[Archive – March 29, 2011]
Become part of a pan-professional referral network of providers committed to the functional approach by joining the International Society of Clinical Rehabilitation Specialists and
How to use the Functional Assessment to guide the rehab process
IDENTIFY ACTIVITY INTOLERANCES – goals of care
IDENTIFY MECHANICAL SENSITIVITIES (Painful movements or markers)
IDENTIFY ABNORMAL MOTOR CONTROL (Painless dysfunction)
Ends & Means
The key to management is assess movement patterns and find those which are either painful or dysfunctional. Reducing painful movements is the first goal of treatment. Often the most effective treatment is the one which treats the painless dysfunction.
For instance, knee pain during single leg squat would be the treatment goal. If the hip abduction movement pattern is faulty remediating that would be the means of care.
The principle of assessing & correcting is fundamental to rehabilitation. Pr Janda said “time spent in assessment will save time in treatment.” Eric Cressey has an excellent DVD from an athletic developmentperspective on this topic.
Gray Cook, PT’s system also has the same focus:
On p115 of his new book he says –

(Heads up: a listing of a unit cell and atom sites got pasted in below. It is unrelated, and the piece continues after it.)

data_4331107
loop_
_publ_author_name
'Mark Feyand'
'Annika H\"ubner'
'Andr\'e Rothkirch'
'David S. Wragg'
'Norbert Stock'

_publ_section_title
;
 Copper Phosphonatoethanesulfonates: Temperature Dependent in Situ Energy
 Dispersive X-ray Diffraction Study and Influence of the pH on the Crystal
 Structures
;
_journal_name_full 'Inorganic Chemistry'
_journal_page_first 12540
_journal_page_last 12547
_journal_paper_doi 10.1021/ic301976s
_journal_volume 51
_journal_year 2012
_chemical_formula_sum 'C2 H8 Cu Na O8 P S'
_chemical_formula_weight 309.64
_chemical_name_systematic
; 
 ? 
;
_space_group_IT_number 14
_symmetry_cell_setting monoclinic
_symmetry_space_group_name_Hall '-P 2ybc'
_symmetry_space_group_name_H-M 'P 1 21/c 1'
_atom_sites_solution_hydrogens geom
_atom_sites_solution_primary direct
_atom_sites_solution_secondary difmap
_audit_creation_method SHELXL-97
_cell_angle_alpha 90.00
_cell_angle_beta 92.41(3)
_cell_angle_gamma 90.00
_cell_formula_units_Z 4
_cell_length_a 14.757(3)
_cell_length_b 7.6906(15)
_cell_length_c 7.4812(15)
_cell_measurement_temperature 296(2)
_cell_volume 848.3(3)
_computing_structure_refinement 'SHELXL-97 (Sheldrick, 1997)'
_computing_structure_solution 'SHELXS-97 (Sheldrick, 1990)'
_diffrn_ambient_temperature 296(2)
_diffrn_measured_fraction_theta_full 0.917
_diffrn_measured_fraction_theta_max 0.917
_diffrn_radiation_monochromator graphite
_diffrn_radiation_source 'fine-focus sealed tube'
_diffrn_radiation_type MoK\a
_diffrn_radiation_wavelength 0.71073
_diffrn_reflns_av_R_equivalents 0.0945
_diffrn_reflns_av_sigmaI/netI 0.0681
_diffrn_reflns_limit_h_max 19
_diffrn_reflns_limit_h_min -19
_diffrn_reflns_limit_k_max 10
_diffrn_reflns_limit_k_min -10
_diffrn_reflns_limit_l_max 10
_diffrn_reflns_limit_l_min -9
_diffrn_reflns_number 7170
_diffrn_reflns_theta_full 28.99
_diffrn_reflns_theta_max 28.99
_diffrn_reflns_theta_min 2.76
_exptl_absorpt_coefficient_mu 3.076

- Set a movement path baseline
- Locate and observe the movement problem
- Use corrective measures aimed at the problem
- Revisit the baseline
Clinical Audit Process (CAP)
Any correction of dysfunction that is found on re-assessment to reduce the patient’s mechanical sensitivity is automatically prescribed. Naturally, it is best if the correction is with exercise, so that the prescription can be self-care. Whenever, possible as McKenzie teaches self-care should precede passive care so the patient can become empowered.
The CAP is a key to reducing pain behavior in patients suffering from persistant pain. The patient is usually fearful & avoidant of movement. They are hypervigilent about their pain and threatened by many activities. To reduce the “threat value” of pain the patient should have “graded exposures” to fearful stimuli under the instruction of their rehab provider. When painless dysfunction is trained and function improves in most instances the patient will experience that their mechanical sensitivities are actually lessened.
By following the CAP the patient is enabled to reduce their fear-avoidance beliefs and this in turn reduces their pain threshold. As activity tolerance improves, pain threshold drops and the hold chronic pain has on the patient begins to loosen.
Progressing patients & athletes from Stability to Functional Training
Following functional assessment we find the exercise challenge that is safe, but also challenging and functional for the patient to perform. Our goal is to remyelinate new neural patterns which will enhance not only our patients confidence (self-efficacy), but their motor control skill. To achieve this we must work at the “limit of our patients’ capability”.
The exercises may start on the floor to “groove” a pattern such as the plank. But, it should then progress to more functional movements.